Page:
You need to change the areas that talk about map legend and wind speed threshold.  This is where you can disable the map legend, or if defined the lights numbers you are using for your legend.

To change the refresh rate find that user defined setting and change it to your liking.  One thing I need to test out is to see if the FAA has a refresh threshold.  I was working on this script at work one day a couple weeks ago and all of a sudden nothing was working. I think I may have been blocked by the FAA weather server.  I had to wait a day before it would start working again off of my work IP address. I was able to access it if I used my phones hotspot. I’ll see if I can figure out what their magic time is.

Once you have addressed all the user defined areas type the following on your keyboard.

control x

Type y then hit the return key.

Next you need to make some similar settings to allow the lights to shutoff when you turn off the pi.

sudo nano /NeoSectional/shutoff.py

Update this with your number of LEDs

control x

Type y then hit the return key.

Next we need to set up the script to launch when the pi is started up.  This way anytime it gets booted up it will run on its own.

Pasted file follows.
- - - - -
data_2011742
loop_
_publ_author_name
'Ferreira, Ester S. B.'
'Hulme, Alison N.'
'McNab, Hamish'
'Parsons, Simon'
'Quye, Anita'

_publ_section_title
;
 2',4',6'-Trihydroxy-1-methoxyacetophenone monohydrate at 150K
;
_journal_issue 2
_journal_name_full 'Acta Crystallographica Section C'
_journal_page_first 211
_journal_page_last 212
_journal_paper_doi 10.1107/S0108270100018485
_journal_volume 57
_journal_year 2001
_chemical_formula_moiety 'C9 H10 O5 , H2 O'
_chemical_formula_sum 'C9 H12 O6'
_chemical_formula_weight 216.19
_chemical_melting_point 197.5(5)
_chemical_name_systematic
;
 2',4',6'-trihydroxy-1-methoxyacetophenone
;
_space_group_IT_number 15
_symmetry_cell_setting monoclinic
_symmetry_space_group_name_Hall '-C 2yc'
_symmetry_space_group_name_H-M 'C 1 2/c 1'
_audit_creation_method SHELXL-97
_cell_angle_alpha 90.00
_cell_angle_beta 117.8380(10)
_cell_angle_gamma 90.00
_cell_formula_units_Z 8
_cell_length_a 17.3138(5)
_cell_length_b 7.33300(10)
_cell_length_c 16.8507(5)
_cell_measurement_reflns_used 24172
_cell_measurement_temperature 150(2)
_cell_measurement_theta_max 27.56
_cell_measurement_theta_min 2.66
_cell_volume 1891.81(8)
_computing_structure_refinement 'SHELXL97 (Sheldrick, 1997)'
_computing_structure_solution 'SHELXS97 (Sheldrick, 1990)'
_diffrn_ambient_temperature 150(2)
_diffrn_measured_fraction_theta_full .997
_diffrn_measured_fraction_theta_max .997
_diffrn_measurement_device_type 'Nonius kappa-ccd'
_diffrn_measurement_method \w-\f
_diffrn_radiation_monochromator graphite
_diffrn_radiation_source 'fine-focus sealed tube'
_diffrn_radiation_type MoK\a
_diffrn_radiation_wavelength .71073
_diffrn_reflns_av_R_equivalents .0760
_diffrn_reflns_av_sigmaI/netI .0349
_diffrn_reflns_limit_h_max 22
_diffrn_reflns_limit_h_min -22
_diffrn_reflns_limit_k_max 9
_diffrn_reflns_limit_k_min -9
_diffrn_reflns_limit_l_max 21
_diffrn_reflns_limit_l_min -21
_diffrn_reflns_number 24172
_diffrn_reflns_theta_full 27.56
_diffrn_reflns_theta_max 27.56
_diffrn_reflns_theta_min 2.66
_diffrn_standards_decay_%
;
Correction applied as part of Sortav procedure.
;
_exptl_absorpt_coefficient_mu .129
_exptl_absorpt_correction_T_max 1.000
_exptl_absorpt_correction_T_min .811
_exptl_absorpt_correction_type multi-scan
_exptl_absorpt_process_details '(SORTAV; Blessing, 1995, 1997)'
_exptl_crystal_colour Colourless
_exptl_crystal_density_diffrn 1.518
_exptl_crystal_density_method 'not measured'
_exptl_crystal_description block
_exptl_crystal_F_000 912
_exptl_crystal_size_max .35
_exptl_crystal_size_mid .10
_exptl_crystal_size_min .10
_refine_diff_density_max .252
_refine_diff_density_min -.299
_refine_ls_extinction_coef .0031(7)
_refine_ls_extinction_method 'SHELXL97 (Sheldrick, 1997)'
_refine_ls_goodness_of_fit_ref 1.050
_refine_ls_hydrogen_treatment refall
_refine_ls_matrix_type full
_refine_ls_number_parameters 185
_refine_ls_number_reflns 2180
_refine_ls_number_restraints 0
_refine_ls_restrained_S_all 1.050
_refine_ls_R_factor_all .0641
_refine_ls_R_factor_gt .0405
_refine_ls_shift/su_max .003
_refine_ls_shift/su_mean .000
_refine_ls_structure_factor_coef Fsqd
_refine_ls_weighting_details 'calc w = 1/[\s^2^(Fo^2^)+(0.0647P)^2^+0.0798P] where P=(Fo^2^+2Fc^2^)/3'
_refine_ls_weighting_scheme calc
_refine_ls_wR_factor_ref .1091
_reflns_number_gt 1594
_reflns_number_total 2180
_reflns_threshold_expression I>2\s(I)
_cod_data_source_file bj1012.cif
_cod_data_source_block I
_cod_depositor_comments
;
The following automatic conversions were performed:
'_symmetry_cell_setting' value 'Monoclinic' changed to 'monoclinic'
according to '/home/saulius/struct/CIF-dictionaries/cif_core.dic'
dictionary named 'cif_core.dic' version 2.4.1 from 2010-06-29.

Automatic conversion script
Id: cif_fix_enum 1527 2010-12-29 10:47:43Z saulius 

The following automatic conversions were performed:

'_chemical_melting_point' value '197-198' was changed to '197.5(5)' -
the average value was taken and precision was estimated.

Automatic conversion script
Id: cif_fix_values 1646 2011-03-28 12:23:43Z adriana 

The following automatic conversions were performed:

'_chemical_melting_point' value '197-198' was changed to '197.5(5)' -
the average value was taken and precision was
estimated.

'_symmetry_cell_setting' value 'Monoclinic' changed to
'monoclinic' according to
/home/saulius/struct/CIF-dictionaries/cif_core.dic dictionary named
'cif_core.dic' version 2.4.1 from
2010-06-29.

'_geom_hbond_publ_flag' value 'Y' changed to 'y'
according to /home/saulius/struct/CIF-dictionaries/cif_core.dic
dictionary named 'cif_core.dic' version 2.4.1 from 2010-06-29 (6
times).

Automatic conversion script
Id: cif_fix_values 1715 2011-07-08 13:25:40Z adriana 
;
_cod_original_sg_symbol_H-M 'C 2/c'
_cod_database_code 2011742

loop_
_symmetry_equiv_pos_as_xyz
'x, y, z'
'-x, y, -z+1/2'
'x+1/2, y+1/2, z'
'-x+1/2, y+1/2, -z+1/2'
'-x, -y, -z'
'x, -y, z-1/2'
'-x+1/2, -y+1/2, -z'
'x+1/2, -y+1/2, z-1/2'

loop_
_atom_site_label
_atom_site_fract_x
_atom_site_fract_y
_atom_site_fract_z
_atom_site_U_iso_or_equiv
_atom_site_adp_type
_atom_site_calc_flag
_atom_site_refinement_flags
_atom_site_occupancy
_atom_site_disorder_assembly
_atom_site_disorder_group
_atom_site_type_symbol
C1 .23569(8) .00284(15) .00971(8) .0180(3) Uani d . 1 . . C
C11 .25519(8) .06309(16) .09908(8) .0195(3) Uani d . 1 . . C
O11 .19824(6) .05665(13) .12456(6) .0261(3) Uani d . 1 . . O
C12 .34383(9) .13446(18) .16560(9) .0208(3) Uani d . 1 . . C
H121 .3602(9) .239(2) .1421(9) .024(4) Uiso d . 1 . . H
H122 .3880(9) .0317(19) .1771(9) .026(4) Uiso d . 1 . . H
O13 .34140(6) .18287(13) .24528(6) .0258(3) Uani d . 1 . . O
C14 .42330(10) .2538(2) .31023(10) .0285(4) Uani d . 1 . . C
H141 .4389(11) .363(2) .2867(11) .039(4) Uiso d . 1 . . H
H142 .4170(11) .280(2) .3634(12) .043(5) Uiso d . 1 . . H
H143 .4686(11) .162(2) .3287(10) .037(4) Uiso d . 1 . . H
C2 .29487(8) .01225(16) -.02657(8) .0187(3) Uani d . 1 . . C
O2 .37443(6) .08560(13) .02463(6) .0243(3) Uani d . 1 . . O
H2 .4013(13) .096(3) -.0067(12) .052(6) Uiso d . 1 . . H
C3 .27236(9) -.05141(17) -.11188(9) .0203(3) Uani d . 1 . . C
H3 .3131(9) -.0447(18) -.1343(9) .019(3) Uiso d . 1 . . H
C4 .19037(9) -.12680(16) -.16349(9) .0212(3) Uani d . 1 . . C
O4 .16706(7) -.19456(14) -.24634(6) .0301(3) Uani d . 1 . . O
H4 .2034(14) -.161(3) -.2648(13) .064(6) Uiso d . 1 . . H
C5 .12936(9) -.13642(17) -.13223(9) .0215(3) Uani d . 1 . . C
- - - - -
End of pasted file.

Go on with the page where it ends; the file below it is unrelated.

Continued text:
To do this edit a page by doing the following.

sudo nano /etc/rc.local

Uncomment (remove the # from the beginning of the line) for the line that says

#sudo bash /NeoSectional/startup.sh &

RC.local remove # in front of sudo bash /NeoSectional/startup.sh & to allow the script to run on boot.

Once you have done this save the file by typing the following….

control x

Type y then hit the return key.

You can now shut down your PI by typing the following…

sudo shutdown -h now

It is now safe to unplug the power cord, keyboard, and hdmi cable from the pi and bring it back over to your map board.


Step 4: Wiring Everything Up

Follow the same wiring steps provided earlier when you attach your Raspberry Pi and your Breadboard to the back of your map.

Use your hot glue gun again to glue down the breadboard, the pi, and the little end of the power cord.

Once that sets up you are done!!!

Plug in the power and watch it boot up.

It will start out by turning all of the lights a white or rainbow color as it pulls down the weather for all of your airports.  It will then refresh them all displaying the correct colors for the current weather at each airport.

To turn off the “rainbow” colors during refresh you can do so by editing the startup.sh file.

sudo nano /NeoSectional/startup.sh

This turns off the test portion and just runs the weather script.

put a # in front of the

sudo python /NeoSectional/test.py

The script is set up to refresh every 15 minutes.  Often time the first time it boots up it refreshes a few minutes after the first display of weather colors.  Then falls into its 15 min refresh cycle.

Finally frame in the front of the board to finish the project.  

Enjoy

If you feel like throwing a couple dollars my way I wouldn’t be opposed. 🙂 paypal.me/WilliamBrysonIII

15 thoughts on “Live Sectional HowTo”